Biggest trades of the decade
The Red Sox got exactly what they wanted from trade acquisitions Josh Beckett (left) and Curt Schilling.
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1. Alex Rodriguez to the Yankees from the Rangers for Alfonso Soriano and Joaquin Arias; Feb. 16, 2004
Rodriguez was being pursued by the Red Sox all during the winter of 2003-04. And he probably would have gone to Boston had the players union signed off on a trade that would have diminished the value of his record $252 million contract by a few million. But when all hope seemed lost, out of the blue came the blockbuster deal to the rival Yankees, the team that was truly made for baseball's biggest and best-paid star.
The door was opened for A-Rod when 2003 playoff hero Aaron Boone, the Yankees' third baseman at the time, injured his knee in a pickup basketball game. When A-Rod, anxious to leave Texas, was asked whether he would considering switching from shortstop to third base, he didn't hesitate. Rangers owner Tom Hicks, equally anxious to get out from under the contract (or at least most of it), agreed to pay $9 million per year to the Yankees and send Rodriguez to New York for Soriano and shortstop prospect Arias.
2. Josh Beckett, Mike Lowell and Guillermo Mota to the Red Sox from the Marlins for Hanley Ramirez, Anibal Sanchez, Jesus Delgado and Harvey Garcia; Nov. 24, 2005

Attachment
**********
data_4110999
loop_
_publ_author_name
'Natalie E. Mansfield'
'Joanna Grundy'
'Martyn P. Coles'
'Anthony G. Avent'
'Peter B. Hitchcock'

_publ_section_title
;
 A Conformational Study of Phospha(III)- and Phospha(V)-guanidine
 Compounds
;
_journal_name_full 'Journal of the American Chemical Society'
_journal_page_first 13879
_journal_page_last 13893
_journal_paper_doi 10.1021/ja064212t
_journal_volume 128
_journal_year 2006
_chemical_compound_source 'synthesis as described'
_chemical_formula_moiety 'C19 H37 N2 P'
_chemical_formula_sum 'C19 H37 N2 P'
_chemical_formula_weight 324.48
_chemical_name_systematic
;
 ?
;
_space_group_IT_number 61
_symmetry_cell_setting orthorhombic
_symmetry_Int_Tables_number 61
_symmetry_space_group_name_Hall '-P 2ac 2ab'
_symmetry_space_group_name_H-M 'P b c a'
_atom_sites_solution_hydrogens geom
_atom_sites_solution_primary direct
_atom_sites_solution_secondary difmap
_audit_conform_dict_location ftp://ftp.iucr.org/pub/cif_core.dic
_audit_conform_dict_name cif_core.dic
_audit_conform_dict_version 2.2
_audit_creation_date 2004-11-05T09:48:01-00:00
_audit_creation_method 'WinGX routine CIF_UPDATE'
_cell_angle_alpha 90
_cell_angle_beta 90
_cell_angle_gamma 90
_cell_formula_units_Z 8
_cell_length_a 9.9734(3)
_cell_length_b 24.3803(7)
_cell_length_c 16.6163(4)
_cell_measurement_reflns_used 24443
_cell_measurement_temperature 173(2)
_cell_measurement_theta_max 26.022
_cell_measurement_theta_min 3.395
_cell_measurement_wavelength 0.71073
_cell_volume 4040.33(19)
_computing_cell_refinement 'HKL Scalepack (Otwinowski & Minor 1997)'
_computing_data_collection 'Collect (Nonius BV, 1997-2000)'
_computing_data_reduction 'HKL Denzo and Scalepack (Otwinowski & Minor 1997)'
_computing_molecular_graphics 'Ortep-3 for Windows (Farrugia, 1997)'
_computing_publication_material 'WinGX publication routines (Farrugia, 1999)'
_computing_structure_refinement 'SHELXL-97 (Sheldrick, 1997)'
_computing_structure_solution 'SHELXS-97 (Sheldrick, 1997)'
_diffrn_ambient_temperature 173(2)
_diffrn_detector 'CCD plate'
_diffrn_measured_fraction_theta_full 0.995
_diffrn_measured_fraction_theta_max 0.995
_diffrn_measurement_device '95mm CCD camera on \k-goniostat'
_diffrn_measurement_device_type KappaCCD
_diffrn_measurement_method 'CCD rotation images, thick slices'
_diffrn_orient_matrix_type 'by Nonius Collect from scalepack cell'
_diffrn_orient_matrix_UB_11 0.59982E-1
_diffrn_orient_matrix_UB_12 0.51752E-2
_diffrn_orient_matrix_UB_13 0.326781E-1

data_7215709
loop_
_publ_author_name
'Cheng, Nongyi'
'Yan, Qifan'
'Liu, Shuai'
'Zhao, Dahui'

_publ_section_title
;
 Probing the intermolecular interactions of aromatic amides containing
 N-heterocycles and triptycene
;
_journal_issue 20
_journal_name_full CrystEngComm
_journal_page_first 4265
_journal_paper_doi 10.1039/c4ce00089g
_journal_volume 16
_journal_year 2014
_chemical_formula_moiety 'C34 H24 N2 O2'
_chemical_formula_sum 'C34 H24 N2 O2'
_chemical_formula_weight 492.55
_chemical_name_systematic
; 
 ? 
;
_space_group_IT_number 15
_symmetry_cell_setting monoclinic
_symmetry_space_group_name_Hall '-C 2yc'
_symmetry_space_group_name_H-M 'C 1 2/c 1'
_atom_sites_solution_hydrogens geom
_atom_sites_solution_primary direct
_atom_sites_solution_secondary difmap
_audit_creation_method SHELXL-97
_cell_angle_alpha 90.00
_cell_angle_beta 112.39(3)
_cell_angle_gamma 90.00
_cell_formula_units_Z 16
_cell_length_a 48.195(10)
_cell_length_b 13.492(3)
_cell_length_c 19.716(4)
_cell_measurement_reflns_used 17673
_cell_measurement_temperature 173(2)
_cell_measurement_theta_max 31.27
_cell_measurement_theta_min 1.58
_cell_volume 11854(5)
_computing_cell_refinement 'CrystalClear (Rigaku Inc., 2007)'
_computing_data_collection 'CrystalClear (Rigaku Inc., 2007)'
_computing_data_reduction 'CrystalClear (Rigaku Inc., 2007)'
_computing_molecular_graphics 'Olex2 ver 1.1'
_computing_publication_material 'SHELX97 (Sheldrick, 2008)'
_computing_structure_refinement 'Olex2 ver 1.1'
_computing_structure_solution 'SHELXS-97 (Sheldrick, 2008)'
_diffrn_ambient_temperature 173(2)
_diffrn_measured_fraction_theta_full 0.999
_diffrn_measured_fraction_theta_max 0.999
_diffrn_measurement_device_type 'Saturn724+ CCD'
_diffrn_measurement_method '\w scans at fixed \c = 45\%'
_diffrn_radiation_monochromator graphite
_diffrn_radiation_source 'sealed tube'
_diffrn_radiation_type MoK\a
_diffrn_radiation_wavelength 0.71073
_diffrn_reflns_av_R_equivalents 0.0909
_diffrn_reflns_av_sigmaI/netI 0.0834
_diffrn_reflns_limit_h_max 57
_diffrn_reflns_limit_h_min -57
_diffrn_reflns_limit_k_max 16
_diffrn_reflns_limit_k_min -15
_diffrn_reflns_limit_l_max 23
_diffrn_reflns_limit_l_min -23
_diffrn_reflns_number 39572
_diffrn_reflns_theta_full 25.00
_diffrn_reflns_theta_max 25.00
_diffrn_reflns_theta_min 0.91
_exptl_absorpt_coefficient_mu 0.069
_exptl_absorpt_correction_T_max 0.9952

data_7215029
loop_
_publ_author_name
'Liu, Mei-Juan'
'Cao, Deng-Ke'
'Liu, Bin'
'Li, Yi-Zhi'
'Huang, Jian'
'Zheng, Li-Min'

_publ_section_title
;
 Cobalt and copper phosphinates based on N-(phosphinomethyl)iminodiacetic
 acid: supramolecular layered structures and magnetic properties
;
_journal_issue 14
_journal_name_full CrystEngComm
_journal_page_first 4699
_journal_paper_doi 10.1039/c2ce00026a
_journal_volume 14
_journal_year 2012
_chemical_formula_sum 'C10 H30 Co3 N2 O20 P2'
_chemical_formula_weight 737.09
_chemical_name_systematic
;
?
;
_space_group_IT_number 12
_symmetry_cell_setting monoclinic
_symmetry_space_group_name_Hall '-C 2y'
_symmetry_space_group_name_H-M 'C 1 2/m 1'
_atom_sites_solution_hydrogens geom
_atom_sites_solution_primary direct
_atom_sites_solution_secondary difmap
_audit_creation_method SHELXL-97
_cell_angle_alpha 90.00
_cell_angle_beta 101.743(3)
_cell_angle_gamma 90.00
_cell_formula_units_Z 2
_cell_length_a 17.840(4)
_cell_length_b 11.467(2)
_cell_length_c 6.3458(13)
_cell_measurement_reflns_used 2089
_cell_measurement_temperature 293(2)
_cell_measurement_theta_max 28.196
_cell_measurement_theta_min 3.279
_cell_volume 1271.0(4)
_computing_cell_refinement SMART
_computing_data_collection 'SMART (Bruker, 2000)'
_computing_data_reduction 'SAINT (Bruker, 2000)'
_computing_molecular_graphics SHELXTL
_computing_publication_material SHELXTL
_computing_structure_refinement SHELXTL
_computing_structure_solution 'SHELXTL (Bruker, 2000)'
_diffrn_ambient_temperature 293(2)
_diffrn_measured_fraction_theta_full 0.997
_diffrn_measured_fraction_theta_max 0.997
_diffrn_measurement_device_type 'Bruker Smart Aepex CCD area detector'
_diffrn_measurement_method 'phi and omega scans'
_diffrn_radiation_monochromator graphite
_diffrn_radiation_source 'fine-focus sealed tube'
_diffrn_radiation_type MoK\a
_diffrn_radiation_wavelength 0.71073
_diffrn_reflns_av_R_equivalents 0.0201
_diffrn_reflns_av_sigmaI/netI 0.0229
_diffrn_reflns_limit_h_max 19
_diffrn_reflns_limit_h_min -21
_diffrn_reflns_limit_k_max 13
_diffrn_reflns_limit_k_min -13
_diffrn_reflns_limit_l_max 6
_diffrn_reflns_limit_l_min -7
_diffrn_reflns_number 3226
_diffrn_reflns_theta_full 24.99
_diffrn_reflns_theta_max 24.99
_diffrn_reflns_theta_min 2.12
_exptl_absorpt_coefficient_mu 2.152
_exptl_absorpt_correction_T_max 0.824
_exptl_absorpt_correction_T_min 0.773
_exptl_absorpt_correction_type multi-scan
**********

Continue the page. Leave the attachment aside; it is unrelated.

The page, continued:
Boston wanted to add an ace to the top of its rotation while the Marlins were looking to supplement their supply of young talent while cutting payroll. The big deal was engineered while Red Sox GM Theo Epstein was on hiatus following an impasse in negotiations to bring him back, and while it benefited both teams -- Beckett and Lowell became key players in Boston's second World Series win and the Marlins got their franchise player in Ramirez -- Epstein has spent some time since returning trying to reacquire Ramirez, one of the best young players in baseball.
Beckett has delivered for Boston in much the same way he brought a championship to Florida, following decent regular seasons with exceptional postseason performances. He has been the ace that the Red Sox sought. Florida wanted Lowell gone in a cost-cutting purge, but he has turned out to be a much better performer in Boston than folks imagined after a slump-ridden season in Miami. Ramirez is everything Florida could have wanted, and more.
3. Curt Schilling to the Red Sox from the Diamondbacks for Brandon Lyon and Casey Fossum; Nov. 28, 2003
Epstein engineered the deal by convincing Schilling that Boston would be the perfect spot for him, and winning his approval. Then he sent overrated young left-hander Fossum and reliever Lyon to Arizona in what can only be described as a steal. Schilling helped win two World Series in Boston, one with a bloody sock.
4. Manny Ramirez to the Dodgers, Jason Bay to the Red Sox, prospects Andy LaRoche, Bryan Morris, Brandon Moss and Craig Hansen to the Pirates; July 31, 2008